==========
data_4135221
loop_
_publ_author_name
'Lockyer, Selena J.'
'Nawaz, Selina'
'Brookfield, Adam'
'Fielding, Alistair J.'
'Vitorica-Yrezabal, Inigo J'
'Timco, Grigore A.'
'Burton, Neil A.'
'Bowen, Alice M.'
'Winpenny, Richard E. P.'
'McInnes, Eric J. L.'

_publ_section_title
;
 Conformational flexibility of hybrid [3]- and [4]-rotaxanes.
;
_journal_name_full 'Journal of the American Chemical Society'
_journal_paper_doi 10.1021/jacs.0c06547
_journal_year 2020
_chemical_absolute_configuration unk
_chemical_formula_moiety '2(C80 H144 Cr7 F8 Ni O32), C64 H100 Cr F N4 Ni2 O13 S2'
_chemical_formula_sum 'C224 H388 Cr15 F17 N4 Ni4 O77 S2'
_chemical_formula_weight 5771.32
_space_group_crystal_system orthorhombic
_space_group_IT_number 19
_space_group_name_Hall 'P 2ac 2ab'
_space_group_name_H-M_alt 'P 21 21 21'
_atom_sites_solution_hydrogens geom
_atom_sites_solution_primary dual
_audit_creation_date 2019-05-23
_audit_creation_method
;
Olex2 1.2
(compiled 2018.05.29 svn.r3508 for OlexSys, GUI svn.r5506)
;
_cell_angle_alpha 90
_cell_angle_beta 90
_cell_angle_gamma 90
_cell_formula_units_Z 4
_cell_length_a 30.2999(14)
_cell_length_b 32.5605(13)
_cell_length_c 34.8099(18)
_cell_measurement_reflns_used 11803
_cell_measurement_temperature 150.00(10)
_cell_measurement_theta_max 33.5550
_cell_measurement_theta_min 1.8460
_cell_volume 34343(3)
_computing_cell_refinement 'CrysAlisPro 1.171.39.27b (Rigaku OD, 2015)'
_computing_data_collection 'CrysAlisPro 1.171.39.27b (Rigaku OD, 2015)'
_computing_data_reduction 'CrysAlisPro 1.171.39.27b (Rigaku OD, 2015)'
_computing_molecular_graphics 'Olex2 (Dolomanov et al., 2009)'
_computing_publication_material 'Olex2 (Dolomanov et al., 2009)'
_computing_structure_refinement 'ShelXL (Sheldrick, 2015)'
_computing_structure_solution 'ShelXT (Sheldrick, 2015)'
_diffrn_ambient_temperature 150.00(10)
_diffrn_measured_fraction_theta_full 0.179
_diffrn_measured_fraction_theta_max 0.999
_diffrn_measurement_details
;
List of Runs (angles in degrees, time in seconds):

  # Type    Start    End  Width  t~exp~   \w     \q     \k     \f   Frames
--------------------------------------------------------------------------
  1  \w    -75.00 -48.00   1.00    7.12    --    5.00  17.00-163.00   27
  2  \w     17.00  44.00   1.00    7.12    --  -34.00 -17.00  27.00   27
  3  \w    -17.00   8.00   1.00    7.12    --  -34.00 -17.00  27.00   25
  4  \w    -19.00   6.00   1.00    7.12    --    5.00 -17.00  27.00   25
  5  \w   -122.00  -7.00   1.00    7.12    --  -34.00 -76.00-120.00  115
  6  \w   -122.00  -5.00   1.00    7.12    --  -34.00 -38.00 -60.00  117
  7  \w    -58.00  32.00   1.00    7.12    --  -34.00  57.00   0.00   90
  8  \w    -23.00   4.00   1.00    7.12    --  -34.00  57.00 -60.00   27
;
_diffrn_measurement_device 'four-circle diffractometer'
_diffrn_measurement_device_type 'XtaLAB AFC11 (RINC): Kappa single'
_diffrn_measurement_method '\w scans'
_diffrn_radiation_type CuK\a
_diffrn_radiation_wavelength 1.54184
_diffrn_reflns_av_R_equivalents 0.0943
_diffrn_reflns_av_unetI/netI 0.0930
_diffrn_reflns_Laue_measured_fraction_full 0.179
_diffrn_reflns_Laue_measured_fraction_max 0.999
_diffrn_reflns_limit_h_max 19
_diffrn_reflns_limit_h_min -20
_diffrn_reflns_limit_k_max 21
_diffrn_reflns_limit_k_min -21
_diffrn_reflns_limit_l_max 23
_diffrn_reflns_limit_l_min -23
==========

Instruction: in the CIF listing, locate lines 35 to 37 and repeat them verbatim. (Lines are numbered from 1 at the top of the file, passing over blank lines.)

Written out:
(compiled 2018.05.29 svn.r3508 for OlexSys, GUI svn.r5506)
;
_cell_angle_alpha 90